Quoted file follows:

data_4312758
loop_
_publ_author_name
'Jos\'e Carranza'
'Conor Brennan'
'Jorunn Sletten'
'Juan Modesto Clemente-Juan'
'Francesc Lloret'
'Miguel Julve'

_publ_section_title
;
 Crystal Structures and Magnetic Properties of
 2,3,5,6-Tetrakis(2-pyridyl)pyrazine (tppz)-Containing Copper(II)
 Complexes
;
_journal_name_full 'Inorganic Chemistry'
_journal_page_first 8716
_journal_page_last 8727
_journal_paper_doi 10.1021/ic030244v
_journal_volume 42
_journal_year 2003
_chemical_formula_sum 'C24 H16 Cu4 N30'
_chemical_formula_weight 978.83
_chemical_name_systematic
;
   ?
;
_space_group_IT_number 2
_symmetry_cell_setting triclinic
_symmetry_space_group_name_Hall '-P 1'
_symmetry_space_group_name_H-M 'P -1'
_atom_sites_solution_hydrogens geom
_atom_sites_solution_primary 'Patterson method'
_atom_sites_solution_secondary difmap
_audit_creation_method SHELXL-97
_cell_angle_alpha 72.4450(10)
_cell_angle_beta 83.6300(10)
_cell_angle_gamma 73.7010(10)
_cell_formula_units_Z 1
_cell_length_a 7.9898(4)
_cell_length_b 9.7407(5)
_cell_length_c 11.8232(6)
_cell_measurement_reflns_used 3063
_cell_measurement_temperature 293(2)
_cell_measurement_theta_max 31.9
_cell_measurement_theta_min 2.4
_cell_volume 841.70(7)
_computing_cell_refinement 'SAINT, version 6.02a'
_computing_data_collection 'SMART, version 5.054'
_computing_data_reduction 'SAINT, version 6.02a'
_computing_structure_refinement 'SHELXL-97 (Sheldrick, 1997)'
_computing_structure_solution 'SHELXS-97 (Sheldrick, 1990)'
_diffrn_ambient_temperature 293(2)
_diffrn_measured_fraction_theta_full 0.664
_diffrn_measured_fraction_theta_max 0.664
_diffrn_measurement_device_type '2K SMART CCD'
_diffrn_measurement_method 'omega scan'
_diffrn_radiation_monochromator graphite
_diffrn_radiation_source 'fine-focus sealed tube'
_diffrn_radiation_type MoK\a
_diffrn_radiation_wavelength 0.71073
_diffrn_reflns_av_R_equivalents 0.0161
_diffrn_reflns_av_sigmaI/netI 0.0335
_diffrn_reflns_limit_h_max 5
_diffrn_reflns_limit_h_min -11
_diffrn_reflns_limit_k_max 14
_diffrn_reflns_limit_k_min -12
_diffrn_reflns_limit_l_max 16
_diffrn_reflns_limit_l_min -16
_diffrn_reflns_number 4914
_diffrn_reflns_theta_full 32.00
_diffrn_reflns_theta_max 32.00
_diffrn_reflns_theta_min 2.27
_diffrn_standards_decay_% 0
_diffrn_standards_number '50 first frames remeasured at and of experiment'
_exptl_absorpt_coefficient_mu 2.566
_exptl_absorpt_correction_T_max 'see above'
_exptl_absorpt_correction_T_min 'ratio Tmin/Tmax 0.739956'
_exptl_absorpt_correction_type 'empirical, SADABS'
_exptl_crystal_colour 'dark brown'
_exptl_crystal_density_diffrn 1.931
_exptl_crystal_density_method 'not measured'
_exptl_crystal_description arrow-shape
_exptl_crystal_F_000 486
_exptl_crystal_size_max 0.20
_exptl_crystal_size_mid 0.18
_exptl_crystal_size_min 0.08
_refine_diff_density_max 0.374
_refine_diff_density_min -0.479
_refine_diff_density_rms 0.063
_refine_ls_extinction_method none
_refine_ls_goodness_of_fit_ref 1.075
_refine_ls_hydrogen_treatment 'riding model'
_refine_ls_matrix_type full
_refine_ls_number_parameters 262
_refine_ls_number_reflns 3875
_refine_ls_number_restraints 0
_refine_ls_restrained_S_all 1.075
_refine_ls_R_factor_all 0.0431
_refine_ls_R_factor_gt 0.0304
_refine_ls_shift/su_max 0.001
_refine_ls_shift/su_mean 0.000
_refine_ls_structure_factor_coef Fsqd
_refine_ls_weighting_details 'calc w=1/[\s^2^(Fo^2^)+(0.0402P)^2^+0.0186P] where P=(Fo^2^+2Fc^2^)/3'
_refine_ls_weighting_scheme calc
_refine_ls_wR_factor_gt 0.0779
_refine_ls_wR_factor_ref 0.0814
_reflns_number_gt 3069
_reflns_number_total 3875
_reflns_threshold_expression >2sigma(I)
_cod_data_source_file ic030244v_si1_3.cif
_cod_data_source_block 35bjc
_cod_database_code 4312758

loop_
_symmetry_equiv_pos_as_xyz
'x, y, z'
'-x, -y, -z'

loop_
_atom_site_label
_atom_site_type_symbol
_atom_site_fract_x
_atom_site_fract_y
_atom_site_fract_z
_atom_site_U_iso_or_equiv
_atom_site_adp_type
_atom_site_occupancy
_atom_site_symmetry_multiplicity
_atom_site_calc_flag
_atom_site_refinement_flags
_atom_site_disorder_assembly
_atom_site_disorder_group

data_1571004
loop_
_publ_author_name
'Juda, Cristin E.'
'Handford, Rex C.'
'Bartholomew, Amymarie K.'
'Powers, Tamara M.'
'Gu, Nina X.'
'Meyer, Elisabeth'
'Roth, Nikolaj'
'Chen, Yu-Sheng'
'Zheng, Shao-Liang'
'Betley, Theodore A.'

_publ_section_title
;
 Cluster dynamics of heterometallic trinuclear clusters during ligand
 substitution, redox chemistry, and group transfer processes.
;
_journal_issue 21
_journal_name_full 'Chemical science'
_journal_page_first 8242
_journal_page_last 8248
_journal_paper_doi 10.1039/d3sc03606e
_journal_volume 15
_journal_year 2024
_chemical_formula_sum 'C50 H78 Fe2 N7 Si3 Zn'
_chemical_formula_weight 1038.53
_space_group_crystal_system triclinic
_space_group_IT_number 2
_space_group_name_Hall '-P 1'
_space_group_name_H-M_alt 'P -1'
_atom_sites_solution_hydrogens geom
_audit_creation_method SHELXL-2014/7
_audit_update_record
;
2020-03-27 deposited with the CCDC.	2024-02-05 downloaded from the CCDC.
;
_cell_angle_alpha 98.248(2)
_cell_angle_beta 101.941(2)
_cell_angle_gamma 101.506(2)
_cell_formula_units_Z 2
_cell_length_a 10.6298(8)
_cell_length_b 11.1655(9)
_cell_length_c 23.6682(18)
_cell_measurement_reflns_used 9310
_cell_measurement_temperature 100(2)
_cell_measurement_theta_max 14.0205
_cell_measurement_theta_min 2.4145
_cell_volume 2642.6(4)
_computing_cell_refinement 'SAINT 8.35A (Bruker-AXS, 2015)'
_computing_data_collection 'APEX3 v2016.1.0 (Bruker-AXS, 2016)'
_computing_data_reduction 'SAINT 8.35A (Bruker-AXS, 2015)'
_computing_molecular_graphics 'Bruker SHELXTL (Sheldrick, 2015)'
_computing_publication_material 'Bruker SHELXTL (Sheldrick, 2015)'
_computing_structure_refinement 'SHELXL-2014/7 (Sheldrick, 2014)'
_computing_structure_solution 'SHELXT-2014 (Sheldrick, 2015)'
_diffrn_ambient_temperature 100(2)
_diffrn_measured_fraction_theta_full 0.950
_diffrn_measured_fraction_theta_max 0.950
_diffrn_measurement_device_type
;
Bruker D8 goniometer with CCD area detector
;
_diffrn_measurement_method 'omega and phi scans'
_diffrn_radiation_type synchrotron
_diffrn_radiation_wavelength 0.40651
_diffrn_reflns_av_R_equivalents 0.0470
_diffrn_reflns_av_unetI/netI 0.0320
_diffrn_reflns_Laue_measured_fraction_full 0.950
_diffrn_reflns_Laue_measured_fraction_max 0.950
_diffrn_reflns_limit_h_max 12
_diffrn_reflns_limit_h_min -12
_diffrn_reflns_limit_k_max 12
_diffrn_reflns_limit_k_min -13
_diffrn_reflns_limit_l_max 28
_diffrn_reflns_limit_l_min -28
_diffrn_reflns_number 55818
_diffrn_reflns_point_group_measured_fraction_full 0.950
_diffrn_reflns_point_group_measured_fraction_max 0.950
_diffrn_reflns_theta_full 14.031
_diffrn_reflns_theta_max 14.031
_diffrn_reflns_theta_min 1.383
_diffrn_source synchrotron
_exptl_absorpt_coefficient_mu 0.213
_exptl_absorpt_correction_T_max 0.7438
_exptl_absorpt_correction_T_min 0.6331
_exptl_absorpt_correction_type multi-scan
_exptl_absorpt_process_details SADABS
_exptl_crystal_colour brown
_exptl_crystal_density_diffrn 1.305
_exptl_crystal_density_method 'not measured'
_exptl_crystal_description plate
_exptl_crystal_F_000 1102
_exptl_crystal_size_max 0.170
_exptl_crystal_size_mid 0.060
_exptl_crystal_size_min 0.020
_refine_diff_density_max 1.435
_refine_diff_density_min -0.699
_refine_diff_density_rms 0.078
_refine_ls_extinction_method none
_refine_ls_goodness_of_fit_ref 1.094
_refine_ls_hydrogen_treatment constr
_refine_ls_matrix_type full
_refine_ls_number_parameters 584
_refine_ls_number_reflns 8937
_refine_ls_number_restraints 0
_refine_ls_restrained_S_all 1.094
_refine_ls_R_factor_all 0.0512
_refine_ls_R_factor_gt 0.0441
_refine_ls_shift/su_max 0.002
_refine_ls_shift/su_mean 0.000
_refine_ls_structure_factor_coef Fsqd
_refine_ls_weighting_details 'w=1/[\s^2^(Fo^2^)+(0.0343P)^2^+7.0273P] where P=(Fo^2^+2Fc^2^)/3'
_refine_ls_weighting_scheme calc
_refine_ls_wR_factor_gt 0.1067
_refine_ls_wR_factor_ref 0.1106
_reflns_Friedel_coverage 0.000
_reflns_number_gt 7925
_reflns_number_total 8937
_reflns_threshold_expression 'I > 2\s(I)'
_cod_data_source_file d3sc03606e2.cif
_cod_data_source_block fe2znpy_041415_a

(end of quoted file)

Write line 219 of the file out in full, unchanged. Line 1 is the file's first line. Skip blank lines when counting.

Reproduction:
_exptl_absorpt_process_details SADABS